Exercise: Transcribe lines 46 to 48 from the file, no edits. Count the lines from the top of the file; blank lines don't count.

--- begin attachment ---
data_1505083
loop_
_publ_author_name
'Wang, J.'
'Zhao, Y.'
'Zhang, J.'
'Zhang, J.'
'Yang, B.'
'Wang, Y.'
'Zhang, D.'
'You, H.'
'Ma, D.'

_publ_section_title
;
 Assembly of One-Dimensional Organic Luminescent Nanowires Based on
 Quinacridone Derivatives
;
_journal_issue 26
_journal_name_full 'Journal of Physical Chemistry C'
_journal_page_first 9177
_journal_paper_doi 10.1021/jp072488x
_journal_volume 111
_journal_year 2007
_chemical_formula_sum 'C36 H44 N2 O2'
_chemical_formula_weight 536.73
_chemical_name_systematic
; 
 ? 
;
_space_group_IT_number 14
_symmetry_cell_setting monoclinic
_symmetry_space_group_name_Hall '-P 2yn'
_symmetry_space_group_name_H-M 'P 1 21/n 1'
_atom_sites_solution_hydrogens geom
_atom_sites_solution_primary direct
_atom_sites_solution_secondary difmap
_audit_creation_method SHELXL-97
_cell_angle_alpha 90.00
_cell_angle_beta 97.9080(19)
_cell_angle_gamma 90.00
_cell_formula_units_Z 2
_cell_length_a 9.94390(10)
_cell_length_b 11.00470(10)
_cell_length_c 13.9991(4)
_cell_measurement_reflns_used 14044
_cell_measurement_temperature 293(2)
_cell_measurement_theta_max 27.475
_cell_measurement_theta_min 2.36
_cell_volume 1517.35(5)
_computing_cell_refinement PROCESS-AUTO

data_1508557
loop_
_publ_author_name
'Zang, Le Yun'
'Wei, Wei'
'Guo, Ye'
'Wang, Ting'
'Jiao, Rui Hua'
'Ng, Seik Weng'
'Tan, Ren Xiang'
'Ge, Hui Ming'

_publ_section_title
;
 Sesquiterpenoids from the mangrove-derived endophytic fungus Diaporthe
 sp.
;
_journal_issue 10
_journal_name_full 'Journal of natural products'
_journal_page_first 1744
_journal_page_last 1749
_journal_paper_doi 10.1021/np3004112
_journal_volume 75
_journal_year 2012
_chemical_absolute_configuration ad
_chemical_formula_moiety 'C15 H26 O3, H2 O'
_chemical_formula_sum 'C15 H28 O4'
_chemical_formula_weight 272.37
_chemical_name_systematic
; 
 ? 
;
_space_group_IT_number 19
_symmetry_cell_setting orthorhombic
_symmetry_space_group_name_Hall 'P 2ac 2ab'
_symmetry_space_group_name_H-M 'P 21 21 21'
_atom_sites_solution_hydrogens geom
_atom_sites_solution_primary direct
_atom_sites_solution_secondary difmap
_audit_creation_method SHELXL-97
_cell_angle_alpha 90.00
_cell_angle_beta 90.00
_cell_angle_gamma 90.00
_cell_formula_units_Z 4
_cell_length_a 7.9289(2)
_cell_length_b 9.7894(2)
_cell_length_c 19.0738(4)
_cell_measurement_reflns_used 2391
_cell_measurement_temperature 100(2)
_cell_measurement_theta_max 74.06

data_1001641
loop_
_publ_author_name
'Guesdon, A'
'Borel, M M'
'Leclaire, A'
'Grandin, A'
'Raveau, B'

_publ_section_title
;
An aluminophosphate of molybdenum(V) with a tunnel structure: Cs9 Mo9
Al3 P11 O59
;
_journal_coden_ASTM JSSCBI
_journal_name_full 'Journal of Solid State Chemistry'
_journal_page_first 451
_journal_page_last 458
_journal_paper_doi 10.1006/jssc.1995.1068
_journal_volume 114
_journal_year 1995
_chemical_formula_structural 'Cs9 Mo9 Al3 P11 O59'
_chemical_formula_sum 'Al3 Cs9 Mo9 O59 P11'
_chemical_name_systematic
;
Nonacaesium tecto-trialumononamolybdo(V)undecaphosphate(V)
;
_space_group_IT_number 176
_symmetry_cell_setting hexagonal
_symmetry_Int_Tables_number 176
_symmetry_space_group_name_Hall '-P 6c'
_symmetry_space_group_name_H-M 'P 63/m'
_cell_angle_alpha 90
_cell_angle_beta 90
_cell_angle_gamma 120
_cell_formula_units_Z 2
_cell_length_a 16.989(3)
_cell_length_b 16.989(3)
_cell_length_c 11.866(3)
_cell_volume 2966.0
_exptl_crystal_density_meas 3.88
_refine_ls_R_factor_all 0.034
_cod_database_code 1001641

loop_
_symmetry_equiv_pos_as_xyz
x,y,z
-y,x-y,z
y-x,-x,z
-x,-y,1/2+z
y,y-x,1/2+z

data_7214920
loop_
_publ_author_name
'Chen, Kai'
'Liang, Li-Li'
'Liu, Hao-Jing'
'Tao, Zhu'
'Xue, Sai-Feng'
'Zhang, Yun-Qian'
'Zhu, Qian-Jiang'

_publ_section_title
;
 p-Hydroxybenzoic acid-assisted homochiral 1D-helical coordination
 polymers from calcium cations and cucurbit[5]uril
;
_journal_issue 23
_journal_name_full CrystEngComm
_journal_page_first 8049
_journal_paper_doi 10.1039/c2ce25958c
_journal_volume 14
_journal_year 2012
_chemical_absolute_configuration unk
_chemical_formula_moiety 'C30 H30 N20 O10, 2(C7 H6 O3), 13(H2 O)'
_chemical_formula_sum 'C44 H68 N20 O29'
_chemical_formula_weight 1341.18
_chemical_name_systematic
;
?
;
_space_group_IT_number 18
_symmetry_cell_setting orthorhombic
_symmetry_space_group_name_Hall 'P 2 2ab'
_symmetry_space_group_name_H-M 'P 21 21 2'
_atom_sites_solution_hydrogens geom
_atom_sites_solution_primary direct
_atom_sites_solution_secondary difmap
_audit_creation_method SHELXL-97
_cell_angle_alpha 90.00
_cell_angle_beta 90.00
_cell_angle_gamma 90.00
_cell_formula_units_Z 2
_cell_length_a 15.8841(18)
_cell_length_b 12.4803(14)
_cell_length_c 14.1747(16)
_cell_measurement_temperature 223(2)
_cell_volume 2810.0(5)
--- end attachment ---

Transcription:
_cell_measurement_temperature 293(2)
_cell_measurement_theta_max 27.475
_cell_measurement_theta_min 2.36